The moment the last credits scrolled on “Chappie” (directed by Neill Blomkamp
), I took a deep breath and reverted back to the scenes that were most interesting to me as a viewer: (1) the scene where his “daddy,” played by Ninja of Die Antwoord
, forces him to hold a gun, and (2) the scene when Chappie is attacked by street kids, and (3) the scene when Chappie saves his maker, played by Dev Patel. I know this film is getting a lot of flack from reviewers
. I mean, they have valid points in the most technical sense. Yes, films do appear to be on repeat nowadays in terms of “original” material, and yes the writing could have been more – I don’t know
– existential or deep? But frankly, I had no problem with the dialogue. I enjoyed the world I was introduced to. As chaotic and cold as it was, there were elements of warm colors that stood out and beautified the set making the world look bizarre, familiar, fresh, interesting, funny, disconcerting, innocent, and tragic.
I was expecting a Frankenstein Sci-fi remake, and (MIND YOU) it was that — ending in a quasi message that humans are the real monsters. Even so, the film provided me with the opportunity to process some of the most dangerous topics discussed in our world today: abuse, violence, warfare, kidnapping/trafficking, and brainwashing. Things I know about, but have a hard time processing when sitting alone in my living room watching the late news. Children used as weapons in war, innocence being twisted and disregarded because of greed, and assuming that in all situations the adult has all the answers.
Maybe it is because I enjoy character development so much, but for me — it was a film about a kidnapped child being forced to learn and adapt to a violent environment for the purpose of money. That is what I am focusing on. I know in the real world there are deeper reasons for these issues: the cycle of violence, lack of education in troubled areas, poverty, and racism. But I am going to focus solely on the way innocence plays a role in this film. This theme was most prevalent to me in the following scenes.
The first being Ninja showing Chappie how to hold and shoot a gun. Chappie retreats his body first from Ninja, his self proclaimed father, and then from the sound of the gun. Violence, much like love, is nurtured into his psyche here as a young baby. Later as he grows and matures into a child, and Ninja uses his emotional connection to Chappie to manipulate him into thinking that people have stolen from “daddy.” Thus, Chappie must retrieve these stolen goods. Chappie, worried for his father, turns into a robot car jacking machine. I sat back and reflected on the many innocent lives in this world being lied to and used for the purpose of someone else’s desire for power/money.
The next scene that was incredibly difficult to watch as Chappie (still a robot child) being dropped off in the middle of nowhere, so that he can learn to be tough. In this scene, he is attacked by street kids. The scene touches on bullying, and how someone’s exterior doesn’t necessarily reflect what or who they are on the inside. Chappie still has his “POLICE” sign on his chest, and as the street kids approach him (for fear themselves), they say he’s “broken” when they realize he speaks like a child, and attack him. Chappie is powerless against their physical abuse. He cannot compute why on earth they would want to stone and burn his body. I was in tears as his voice pleaded with them, “Why do you throw at me?” His language underdeveloped and his desire to understand mixed in with confusion and pain was difficult to watch. Additionally, Ninja’s wish for Chappie to be more manly and tough also provides us with the issue of gender roles. Earlier in the film, Chappie is caught playing with a doll that looks like his “mommy” (played by Yo-Landi Visser of Die Antwoord), thus making Ninja lose it and take him out to the streets to find his own way home.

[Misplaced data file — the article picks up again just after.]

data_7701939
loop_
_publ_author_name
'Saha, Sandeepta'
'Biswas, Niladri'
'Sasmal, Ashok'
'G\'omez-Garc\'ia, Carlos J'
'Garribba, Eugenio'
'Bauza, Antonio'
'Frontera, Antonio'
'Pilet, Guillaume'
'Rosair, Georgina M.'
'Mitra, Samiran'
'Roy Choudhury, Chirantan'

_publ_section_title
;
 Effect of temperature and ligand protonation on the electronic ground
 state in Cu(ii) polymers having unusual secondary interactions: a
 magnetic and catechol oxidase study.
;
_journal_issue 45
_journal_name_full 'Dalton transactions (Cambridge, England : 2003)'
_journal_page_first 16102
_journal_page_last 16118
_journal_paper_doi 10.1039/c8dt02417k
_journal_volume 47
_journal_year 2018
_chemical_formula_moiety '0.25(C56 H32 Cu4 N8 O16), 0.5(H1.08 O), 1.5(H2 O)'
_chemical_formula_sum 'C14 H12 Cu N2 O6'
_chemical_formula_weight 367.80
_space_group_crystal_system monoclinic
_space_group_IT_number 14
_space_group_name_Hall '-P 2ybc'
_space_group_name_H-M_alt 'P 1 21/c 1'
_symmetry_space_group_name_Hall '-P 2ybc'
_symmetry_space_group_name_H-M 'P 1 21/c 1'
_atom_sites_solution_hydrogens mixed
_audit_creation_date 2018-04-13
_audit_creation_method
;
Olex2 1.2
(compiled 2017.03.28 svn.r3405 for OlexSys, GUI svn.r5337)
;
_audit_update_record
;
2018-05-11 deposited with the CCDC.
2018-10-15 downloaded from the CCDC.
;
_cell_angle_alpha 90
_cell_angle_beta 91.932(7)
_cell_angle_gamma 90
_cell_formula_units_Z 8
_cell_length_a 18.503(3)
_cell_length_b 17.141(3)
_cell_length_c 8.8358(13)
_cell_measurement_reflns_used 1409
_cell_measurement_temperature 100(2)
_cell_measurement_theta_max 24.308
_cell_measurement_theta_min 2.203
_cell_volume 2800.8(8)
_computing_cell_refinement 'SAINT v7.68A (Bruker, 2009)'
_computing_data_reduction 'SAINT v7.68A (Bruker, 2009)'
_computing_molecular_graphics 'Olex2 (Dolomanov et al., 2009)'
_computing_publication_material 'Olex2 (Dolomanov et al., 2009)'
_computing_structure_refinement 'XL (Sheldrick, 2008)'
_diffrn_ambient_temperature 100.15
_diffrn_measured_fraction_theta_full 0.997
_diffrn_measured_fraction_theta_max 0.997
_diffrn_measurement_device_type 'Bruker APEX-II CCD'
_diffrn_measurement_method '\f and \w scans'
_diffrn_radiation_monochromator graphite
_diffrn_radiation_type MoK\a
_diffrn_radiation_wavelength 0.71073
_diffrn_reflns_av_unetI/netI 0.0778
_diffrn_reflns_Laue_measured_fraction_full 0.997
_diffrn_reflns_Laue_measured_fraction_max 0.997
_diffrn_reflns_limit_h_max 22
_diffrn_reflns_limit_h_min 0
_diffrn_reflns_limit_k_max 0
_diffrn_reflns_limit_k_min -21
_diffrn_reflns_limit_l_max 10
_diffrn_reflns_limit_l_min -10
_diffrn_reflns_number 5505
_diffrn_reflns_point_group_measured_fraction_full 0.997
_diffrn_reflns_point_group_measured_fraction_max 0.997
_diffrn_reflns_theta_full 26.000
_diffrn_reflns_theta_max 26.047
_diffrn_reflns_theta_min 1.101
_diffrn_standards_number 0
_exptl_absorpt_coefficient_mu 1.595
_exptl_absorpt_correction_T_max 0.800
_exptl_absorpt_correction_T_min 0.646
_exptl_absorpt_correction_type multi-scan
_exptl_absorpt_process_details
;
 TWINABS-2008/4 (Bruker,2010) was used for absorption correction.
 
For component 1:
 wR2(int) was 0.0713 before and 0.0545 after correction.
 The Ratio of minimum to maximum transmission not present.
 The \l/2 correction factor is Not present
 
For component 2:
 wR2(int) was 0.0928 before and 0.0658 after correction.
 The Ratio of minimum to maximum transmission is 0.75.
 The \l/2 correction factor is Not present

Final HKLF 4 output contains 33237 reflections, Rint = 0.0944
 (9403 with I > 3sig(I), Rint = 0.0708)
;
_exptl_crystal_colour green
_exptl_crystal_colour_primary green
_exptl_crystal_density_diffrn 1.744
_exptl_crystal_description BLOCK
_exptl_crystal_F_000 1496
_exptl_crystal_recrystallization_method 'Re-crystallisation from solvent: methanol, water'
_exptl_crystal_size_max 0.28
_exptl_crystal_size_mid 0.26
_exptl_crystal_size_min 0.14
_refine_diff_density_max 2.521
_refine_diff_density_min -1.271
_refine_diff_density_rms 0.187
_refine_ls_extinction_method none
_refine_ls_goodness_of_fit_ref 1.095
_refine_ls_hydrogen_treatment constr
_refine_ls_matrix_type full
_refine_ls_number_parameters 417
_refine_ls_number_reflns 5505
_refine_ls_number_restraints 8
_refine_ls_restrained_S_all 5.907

One of the last scenes shows Chappie saving his creator, Dev Patel. Now as a grown adolescent, Chappie saves his creator by making him into a robot machine. Symbolically, this part was brilliant as Chappie gave his creator a chance to be a better version of himself, a pure hearted robot. I am, of course, basing this on the themes of the film, not necessarily because I believe that robots are indeed purer than human beings.
It was the innocence prevailing in the world’s harshness that made this film for me. Plus, it was kind of cool to think that our consciousness could be transferred into a machine with use of a USB. What?!
Watch this film, make your own conclusions, and above all — have fun!
For more film facts visit sonypictures.com and chappie-movie.com.
* 4 out of 5 Alien Heads from me. *